A researcher for a BBC program that will remain nameless keeps calling me to sound me out on being on a panel program that purports to answer key environmental issues. The problem is that on a variety of issues, when asked, am I for this, or that, yes or no, the most honest answer I can think of is “That depends”. It isn’t the answer they want to hear, which explains why you haven’t seen me on that show.
Deep thought is the worst response one can give to many journalists. A UK journalist, among other problems, exists in a mediaverse where they are overworked and insecure, although not often underpaid it seems. Newspapers especially are on their last legs, with most UK papers seeing collapsing circulation. Newspapers are now like every other industry. Those who remain to actually make the product have to provide a 24 hour news narrative, often assisted by Internet robots or anchorperson-avatars, where everything is a constant story. The story of shale thus appeals to the believers in the confrontational narrative. Journalists blame their readers for demanding simplistic scenarios, laying the cause as arising from an instant vote Big Brother atmosphere. The reality is they, or their editors, are overwhelmed by the constant need to stoke the news monster with stories that can be explained in two minutes or less. ( Continue… )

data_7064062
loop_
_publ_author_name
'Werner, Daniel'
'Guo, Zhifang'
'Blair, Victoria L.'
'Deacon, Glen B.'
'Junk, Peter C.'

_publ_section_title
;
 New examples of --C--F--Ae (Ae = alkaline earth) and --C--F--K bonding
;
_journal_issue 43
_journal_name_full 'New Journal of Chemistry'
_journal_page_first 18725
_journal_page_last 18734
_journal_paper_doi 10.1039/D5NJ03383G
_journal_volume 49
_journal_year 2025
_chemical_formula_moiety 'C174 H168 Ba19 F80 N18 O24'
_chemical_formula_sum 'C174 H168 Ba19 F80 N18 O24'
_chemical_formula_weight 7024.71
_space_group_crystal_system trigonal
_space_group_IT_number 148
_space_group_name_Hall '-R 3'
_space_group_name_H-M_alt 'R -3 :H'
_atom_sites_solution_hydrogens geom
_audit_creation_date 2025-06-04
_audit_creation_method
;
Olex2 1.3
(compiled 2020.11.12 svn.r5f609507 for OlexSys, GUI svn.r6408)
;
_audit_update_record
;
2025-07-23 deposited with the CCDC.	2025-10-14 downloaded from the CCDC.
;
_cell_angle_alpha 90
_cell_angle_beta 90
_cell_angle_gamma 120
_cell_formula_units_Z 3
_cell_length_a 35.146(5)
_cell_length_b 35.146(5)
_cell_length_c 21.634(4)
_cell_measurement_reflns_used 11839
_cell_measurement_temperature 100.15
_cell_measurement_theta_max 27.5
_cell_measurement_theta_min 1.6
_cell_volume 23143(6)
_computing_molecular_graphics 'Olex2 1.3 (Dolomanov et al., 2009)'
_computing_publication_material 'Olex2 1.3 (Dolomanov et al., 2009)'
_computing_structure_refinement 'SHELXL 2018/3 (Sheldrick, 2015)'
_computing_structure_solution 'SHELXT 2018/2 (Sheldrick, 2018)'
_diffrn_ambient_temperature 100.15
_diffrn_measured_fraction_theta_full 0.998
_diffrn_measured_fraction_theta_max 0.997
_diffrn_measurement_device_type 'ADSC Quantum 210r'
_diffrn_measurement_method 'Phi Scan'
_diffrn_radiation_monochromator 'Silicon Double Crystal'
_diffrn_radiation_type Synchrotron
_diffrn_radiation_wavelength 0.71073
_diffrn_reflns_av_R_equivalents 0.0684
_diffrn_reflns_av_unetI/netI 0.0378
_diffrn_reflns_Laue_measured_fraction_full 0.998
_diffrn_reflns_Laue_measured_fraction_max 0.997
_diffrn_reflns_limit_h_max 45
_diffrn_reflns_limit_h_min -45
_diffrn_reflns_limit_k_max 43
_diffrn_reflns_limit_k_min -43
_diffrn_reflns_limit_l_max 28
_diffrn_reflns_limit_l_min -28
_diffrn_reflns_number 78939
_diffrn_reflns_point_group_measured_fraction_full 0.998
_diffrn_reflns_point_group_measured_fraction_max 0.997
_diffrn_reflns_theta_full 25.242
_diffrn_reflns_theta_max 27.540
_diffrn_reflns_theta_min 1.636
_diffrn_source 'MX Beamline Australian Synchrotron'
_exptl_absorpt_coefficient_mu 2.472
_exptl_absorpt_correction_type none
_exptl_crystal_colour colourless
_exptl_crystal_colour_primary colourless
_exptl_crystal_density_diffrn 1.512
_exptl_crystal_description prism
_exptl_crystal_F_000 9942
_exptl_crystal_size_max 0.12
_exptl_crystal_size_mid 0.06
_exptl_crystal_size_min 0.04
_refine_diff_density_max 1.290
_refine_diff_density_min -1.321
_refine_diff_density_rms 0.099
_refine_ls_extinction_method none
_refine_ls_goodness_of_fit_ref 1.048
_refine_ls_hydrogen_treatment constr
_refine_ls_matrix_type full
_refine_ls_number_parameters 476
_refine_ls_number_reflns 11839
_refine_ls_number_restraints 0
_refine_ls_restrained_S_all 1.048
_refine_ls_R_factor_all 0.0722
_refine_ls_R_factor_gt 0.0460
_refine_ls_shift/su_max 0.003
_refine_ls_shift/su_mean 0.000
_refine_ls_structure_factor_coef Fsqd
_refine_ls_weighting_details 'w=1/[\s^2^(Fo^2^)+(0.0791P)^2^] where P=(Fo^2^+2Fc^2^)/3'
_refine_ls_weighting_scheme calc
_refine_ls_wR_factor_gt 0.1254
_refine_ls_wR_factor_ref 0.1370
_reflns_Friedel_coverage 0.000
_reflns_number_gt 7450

If oil and gas is a profoundly dynamic phenomenon, then so too must be environmental risk and conflicts over natural resources—and we are not getting the full picture from the mainstream media, according to Michael T. Klare, professor of peace and world security studies at Hampshire College, TomDispatch blogger, and author of Rising Powers, Shrinking Planet: The New Geopolitics of Energy (Metropolitan Books, 2008). As risk multiply, conventional sources evaporate and we are left with “extreme” energy, renewables may be the only way to avoid war and disaster.
In this Tom Dispatch exclusive interview with Oilprice.com, Klare discusses:
• Why we are talking about a “resurgence” of American power
• Why the issue of US natural gas exports is a geopolitical dilemma
• Why Myanmar is important but not critical to the US Asia-Pacific “pivot”
• Why Myanmar IS critical to China
• Why India and Japan are key to the US’ evolving Asia policy
• Why the shale revolution is the number topic around the world
• Why unconventional oil and gas has the unfair advantage
• Why WE don’t need Keystone XL, but the tar sands industry is desperate